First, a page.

Complications resolve whenever narratively appropriate--when the players overcome/circumvent them or when they naturally exhaust themselves
If you want a Complication to have some weight, when the players take action to defeat it you can begin a progress track that will end the Complication when filled, and that fills up relative to how impactful the player action was
Each time you repel the beast, it loses 1d4 morale (2d4 if the PCs seriously hurt/scare/frustrate it). Once it loses 5 total it gives up.
If you can think of a way to twist the Complication each time progress is made on it, do so! If you can keep the stakes up while demanding a new approach to make further progress/changing the consequences of failure it’ll keep things from becoming stale
Each time you get the king to make you a concession, they make a new demand of you in return
Use this only if it makes sense. If the player action sidesteps the issue or is just generally smart of appropriate enough, you can just resolve the Complication in one go
If you have multiple Complications active at the same time, try to keep them on the same die size and just roll once. If more than one trigger off of one roll, pick one randomly or grab the most appropriate/fun and then roll again for the remaining ones
If someone does something to exacerbate a Complication, you can roll for it once even if it isn’t time for it
If you make a loud sound in the dungeon, it can provoke an extra Wandering Monster Check
This is all meant to be system agnostic--more of an aide you can add to an existing system than the core of a ruleset itself
My problem with my previous attempts at slightly more involved complex resolution systems is that they are prone to being overcomplex while demanding relentless and exhausting creativity without giving much help in prompts
If it takes multiple rounds to resolve a challenge like picking a complex lock, and you generate multiple Partial Success events, how do you even keep that fresh?
My hope is that this system helps keep things interesting while not being quite as demanding. You can still use Skill Checks or whatever for more simple situations, and there are plenty of hooks to drape creativity on whenever you have ideas, but if the only complication you can think of is “you take 1d6 damage” that’s fine too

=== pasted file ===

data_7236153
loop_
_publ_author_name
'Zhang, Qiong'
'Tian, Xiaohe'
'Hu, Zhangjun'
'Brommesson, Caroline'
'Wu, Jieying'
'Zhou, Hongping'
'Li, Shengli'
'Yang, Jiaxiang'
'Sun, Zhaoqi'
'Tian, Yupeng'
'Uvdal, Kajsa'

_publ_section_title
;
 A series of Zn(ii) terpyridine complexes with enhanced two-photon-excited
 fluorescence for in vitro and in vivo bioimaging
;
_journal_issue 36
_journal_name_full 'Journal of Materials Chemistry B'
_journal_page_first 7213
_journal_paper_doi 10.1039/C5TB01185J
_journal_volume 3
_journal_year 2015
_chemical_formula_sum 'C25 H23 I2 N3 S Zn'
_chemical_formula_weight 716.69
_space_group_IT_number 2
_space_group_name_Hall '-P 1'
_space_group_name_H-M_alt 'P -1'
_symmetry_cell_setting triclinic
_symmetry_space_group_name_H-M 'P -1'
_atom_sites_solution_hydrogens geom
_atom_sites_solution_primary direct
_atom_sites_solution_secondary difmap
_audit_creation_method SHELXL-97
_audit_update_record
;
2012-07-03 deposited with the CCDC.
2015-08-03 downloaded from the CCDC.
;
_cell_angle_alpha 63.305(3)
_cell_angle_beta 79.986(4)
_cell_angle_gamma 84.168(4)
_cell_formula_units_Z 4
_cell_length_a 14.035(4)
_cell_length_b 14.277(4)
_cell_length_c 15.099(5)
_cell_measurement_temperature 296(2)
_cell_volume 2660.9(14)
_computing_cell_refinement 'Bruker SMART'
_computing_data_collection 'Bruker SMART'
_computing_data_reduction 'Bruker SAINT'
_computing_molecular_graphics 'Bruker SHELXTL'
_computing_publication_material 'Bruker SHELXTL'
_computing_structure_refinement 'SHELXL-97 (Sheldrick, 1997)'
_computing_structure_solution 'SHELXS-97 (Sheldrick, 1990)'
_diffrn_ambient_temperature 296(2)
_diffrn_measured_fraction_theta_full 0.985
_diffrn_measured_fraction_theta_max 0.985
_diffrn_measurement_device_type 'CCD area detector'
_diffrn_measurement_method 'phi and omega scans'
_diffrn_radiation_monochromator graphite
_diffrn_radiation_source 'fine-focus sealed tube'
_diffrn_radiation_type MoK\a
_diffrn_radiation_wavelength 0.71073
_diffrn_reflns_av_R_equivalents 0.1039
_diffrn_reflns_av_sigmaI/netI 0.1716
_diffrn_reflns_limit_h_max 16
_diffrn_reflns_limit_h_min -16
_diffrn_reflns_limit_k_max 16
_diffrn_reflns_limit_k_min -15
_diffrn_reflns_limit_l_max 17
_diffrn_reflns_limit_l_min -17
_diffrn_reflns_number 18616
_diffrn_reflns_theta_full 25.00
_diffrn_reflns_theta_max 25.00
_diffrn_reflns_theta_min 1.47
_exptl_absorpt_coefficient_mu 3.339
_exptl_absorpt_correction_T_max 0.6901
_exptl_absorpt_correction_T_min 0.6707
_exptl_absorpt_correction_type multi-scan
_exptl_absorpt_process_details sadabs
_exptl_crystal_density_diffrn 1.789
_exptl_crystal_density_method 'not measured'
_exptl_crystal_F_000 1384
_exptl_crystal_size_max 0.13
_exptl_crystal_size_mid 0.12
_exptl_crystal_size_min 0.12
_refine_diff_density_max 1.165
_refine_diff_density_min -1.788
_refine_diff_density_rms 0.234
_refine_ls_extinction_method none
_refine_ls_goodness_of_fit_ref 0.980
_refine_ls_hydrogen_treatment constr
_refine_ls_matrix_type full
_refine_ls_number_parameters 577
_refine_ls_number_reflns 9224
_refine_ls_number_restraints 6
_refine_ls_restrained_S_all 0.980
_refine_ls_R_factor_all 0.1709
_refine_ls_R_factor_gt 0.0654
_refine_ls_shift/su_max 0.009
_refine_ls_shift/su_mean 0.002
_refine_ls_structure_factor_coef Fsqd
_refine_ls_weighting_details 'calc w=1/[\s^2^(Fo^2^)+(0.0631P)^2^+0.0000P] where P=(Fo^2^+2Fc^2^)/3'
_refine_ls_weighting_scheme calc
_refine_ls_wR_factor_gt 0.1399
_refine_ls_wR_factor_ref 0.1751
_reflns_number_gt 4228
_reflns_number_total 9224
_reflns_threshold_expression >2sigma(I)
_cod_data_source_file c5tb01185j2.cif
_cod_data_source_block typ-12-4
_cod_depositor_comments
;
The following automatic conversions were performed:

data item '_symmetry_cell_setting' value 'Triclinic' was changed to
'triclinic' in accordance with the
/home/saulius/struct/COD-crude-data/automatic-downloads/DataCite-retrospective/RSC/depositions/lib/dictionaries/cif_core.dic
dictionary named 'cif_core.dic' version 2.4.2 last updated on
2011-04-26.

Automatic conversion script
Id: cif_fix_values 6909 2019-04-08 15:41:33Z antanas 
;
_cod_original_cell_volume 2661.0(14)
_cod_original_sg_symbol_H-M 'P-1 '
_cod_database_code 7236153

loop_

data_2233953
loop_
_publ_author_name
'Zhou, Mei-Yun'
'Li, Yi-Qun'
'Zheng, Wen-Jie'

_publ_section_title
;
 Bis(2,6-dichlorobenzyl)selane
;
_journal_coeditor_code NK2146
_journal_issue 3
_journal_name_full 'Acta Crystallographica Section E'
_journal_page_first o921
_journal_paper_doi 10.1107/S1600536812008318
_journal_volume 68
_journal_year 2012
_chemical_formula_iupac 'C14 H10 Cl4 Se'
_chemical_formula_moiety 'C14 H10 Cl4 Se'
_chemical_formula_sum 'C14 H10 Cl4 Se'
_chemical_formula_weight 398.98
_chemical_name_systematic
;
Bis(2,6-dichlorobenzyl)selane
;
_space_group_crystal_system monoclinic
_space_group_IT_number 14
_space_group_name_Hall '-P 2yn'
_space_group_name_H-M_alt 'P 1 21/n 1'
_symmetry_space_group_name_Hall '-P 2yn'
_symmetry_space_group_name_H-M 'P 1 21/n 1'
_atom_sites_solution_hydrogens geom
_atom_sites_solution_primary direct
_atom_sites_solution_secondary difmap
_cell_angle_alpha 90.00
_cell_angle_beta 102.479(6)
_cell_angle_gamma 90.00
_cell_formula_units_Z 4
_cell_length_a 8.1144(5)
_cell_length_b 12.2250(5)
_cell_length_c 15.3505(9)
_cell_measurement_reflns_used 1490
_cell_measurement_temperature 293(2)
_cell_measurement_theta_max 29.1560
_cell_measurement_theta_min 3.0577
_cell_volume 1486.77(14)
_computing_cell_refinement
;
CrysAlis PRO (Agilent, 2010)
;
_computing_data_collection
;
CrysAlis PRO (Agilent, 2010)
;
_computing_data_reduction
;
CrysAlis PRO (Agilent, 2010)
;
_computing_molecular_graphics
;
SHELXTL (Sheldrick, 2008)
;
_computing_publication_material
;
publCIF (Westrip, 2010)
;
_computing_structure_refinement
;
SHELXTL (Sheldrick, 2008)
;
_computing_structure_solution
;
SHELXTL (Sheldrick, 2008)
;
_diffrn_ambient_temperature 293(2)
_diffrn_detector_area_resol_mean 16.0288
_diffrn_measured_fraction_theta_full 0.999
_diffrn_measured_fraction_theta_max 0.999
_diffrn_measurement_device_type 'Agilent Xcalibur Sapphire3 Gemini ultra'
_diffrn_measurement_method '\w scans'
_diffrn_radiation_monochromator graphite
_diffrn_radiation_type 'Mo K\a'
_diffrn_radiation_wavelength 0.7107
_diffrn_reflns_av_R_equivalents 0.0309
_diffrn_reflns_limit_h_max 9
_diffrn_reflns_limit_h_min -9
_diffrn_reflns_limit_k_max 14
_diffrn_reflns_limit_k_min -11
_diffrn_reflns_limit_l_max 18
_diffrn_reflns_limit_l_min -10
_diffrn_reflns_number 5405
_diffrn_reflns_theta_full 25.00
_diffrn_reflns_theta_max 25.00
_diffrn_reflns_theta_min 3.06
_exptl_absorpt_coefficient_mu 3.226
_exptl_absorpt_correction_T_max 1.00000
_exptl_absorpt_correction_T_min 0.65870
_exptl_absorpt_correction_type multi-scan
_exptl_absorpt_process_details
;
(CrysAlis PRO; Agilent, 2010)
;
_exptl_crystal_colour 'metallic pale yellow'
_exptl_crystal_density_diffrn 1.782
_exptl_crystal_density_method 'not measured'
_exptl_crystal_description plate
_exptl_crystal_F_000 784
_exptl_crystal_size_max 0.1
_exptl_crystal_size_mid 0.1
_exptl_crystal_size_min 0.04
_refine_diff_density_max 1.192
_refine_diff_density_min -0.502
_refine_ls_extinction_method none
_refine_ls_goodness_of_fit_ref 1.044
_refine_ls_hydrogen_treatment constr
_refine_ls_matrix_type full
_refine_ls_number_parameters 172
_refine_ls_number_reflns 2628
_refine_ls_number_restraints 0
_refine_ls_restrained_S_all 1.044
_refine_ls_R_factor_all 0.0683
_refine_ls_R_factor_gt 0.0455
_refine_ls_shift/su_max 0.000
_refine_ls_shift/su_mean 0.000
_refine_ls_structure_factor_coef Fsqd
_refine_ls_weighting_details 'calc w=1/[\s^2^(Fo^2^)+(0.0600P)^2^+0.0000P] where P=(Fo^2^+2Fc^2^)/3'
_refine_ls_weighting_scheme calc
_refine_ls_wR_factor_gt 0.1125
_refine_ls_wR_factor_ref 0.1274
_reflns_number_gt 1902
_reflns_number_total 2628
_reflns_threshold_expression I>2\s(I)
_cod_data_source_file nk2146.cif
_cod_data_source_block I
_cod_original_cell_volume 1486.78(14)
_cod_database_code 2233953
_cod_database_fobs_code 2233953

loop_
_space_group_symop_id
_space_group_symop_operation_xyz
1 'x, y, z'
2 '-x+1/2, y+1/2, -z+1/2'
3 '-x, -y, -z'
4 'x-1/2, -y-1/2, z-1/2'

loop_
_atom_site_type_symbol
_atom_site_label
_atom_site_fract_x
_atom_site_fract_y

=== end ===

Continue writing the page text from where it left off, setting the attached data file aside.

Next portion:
I intentionally want to give as little guidance as possible on what forms Consequences should take, or rules for resolving Complications. The more all that can stay in the narrative layer, the better.
On some level, this whole thing is just an attempt to allow for slightly more formal narrative-layer consequences. If the hirelings are unhappy, this puts the fact that something’s wrong on the table and lets it be a slow burn the PCs need to address
I’m not sure how visible these should be to the players. I think you should generally lean towards making your list public but not actually showing people the notes/stats/etc. If the hirelings are unhappy, let the players know so they can try to do something about it.
This is honestly probably more useful for slower burn stuff. Anything with an “every round” frequency is easy enough to hold in your head you probably don’t need a formal system unless you’re acting out a gigantic rolling heist or something.
I don’t think anything about the procedures for this is that wild or new (it’s basically just Wandering Monster checks but for more things), but my hope is that by giving it a name and some loose form it makes it easier to keep multiple Complications active at once
Like, this can be used to set up a bunch of clocks within a dungeon. You have the default one (wandering monsters), but if you get spotted by a group of weak enemies that run away you can just start a “the goblins are gathering allies to repel you” Complication that slowly builds over time and eventually culminates in a big fight. When you rescue the noble from the lizardman prison there’s a small chance every time you end up in a dangerous situation they do something decisive and incredibly stupid. The symptoms of inhaling all those mushroom spores slowly grow over time. What starts as a straightforward delve eventually turns into a whole bunch of spinning plates threatening to go flying